Your Beautiful Brain

Dispatches from the frontiers of neuroscience.

by Bill Retherford '14JRN Published Winter 2016
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Breakthroughs could happen sooner, however. Some of the Alzheimer’s medications available now “probably work,” says Kandel, except for one obstacle: “By the time patients see a physician, they’ve had the disease for ten years. They’ve lost so many nerve cells, there’s nothing you can do for them.” Possibly, with earlier detection, “those same drugs might be effective.” That’s not a certainty, insists Kandel, only a “hunch.”

Years ago, Kandel had another hunch — that age-related memory loss was not just early-stage Alzheimer’s, as many neuroscientists believed, but an altogether separate disease. After all, not everyone gets Alzheimer’s, but “practically everyone,” says Kandel, loses some aspects of memory as they get older. And MRI images of patients with age-related memory loss, as demonstrated by CUMC neurology professor Scott Small ’92PS, have revealed defects in a brain region different from those of the early-stage Alzheimer’s patients.

Kandel also knew mice didn’t get Alzheimer’s. He wondered if they got age-related memory loss. If they did, that would be another sign the disorders were different. His lab soon demonstrated that mice, which typically have a two-year lifespan, do exhibit a significant decrease in memory at twelve months. With that revelation, Kandel and others deduced Alzheimer’s and age-related memory loss are distinct, unconnected diseases.

"I think we have at least fifty years before we can explain every aspect of human behavior."

Then Kandel’s lab (again, with assistance from Small) discovered that RbAp48 — a protein abundant in mice and men — was a central chemical cog in regulating memory loss. A deficit of RbAp48 apparently accelerates the decline. Knocking out RbAp48, even in a young mouse brain, produces age-related memory loss. But restoring RbAp48 to an old mouse brain reverses it.

Now what may be the eureka moment — this from Gerard Karsenty, chairman of CUMC’s department of genetics and development: bones release a hormone called osteocalcin. And Kandel later found that osteocalcin, upon release, increases the level of RbAp48.

“So give osteocalcin to an old mouse, and boom! Age-related memory loss goes away.”

The same may prove true in humans. A pill or injectable could work, says Kandel: “Osteocalcin in a form people can take is something very doable and not very far away.” In less than a decade, age-related memory loss might be treatable. “This,” he says, “is the hope.”

As the ambitions of neuroscientists accelerate,
the field has moved its goalposts to a faraway place. “We’re trying to understand behavior,” says Bruno. “Behavior is not straightforward. It’s an incredibly ill-defined problem.”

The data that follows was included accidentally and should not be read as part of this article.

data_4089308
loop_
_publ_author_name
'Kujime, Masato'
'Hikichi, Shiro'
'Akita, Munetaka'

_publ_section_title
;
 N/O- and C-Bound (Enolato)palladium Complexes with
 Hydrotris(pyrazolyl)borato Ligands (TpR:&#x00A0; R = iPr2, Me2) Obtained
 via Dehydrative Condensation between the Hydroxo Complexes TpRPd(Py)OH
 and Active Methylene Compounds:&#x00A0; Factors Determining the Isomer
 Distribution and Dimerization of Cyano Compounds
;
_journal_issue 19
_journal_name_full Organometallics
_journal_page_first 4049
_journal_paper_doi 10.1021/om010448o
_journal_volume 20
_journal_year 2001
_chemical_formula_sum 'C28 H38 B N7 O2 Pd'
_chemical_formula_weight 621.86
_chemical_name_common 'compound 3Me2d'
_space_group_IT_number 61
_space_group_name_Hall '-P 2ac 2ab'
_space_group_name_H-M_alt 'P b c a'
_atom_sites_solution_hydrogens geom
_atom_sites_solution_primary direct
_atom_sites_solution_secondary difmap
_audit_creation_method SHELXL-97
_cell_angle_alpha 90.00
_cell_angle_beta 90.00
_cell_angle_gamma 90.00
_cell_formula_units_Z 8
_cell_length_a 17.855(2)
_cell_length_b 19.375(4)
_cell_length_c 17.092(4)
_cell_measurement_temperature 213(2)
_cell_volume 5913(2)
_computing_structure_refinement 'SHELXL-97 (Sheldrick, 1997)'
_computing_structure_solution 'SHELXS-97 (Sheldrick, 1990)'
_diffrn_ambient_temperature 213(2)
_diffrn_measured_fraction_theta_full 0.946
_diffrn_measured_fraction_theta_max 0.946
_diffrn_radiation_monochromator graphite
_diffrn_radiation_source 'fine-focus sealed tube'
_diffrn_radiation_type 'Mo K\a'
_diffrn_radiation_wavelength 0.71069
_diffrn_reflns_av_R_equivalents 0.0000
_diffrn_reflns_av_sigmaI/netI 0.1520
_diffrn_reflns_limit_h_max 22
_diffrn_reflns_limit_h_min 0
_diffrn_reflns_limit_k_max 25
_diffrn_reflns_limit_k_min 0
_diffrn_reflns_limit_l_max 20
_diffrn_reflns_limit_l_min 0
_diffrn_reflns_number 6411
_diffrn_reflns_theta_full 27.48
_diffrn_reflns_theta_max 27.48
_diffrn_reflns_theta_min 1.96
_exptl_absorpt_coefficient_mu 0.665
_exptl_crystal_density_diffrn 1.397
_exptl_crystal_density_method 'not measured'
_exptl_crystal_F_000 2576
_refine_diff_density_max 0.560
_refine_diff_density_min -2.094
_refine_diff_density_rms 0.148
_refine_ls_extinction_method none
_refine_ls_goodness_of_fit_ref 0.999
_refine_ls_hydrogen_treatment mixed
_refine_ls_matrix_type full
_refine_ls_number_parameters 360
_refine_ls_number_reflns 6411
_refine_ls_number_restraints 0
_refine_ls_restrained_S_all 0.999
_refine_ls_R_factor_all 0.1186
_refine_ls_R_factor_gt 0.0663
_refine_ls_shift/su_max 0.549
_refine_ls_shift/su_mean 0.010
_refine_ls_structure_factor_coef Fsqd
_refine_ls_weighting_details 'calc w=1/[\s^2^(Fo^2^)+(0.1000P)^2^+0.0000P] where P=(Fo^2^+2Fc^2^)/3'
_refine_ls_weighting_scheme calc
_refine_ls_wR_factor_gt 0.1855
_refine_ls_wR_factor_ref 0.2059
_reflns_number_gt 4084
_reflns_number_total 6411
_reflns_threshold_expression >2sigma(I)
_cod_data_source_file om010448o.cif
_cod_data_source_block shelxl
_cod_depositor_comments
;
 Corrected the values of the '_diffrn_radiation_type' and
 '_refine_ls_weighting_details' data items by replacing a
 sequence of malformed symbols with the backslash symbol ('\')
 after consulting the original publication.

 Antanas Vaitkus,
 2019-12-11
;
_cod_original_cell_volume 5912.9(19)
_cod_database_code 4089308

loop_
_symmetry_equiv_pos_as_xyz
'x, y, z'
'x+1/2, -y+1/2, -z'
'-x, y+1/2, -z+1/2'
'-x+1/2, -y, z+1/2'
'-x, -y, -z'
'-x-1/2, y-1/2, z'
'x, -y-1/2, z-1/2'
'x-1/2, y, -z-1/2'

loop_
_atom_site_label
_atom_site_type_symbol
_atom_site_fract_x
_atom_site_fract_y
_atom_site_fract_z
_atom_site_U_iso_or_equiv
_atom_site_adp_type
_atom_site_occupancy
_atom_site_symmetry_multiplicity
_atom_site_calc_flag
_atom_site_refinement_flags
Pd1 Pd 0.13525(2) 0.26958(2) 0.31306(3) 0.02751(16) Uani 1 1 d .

Behavior encompasses everything. Perception, emotion, memory, cognition, invention, obsession, infatuation, creativity, happiness, despair. To completely understand how the brain governs behavior, to neurologically plumb the wisps of human thought, one must unshroud innumerable obscurities at the subcellular level. “How do you define happiness or beauty? Somehow it’s based on connections in the brain,” says Jessell. Always, it gets back to the ever-pinging networks: “Without knowing the links between these eighty-six billion neurons that exist within the human brain, we don’t have a hope of understanding any aspect of human behavior.”

Decipher those links, and we will have figured out how we figure things out. How brain connections, for instance, ignite love connections. We could, conceivably, fathom ourselves practically down to the last neuron. Says Axel: “Do we understand perception, emotion, memory, cognition? No. But we’re developing technology which might allow us entry into these arenas for the first time. Perhaps we will get there. Perhaps.”

“We are tackling infinity,” says Bruno. “Behavior is this infinite space of ideas. Oh, probably not truly infinite. We’re finite beings. Only so many neurons are in our heads. But think about all you can do, and the vast realm of possibilities you can react to. Think about how large a set that is. I mean, you can’t count all of those things. The range of human possibility is staggering.”

Acknowledge this, and one could easily argue we’ve barely begun to know the brain. “We really are at the very beginning,” says Bruno. “How far along? I’d say 5 percent. We’re trying to tackle a collection of problems and questions that put us on the 5 percent end.”

Learn the rest — the remaining 95 percent — and we will quite literally understand ourselves. But this will take time. “We have a very fragile understanding of the principles by which these things work,” says Jessell. “I think we have at least fifty years before we can explain every aspect of human behavior.” Or possibly longer. Says Kandel: “On this — to have a satisfying understanding of the brain — I think we’re a century away.”

So little is known. Almost everything we learn is something new. What now? Tackling infinity, of course. “What could be more important,” says Axel, “than to understand the most elusive, the most complex, the most mysterious structure that we know of in our universe? That’s pretty damn important.” The answers, always within, now lie ahead.

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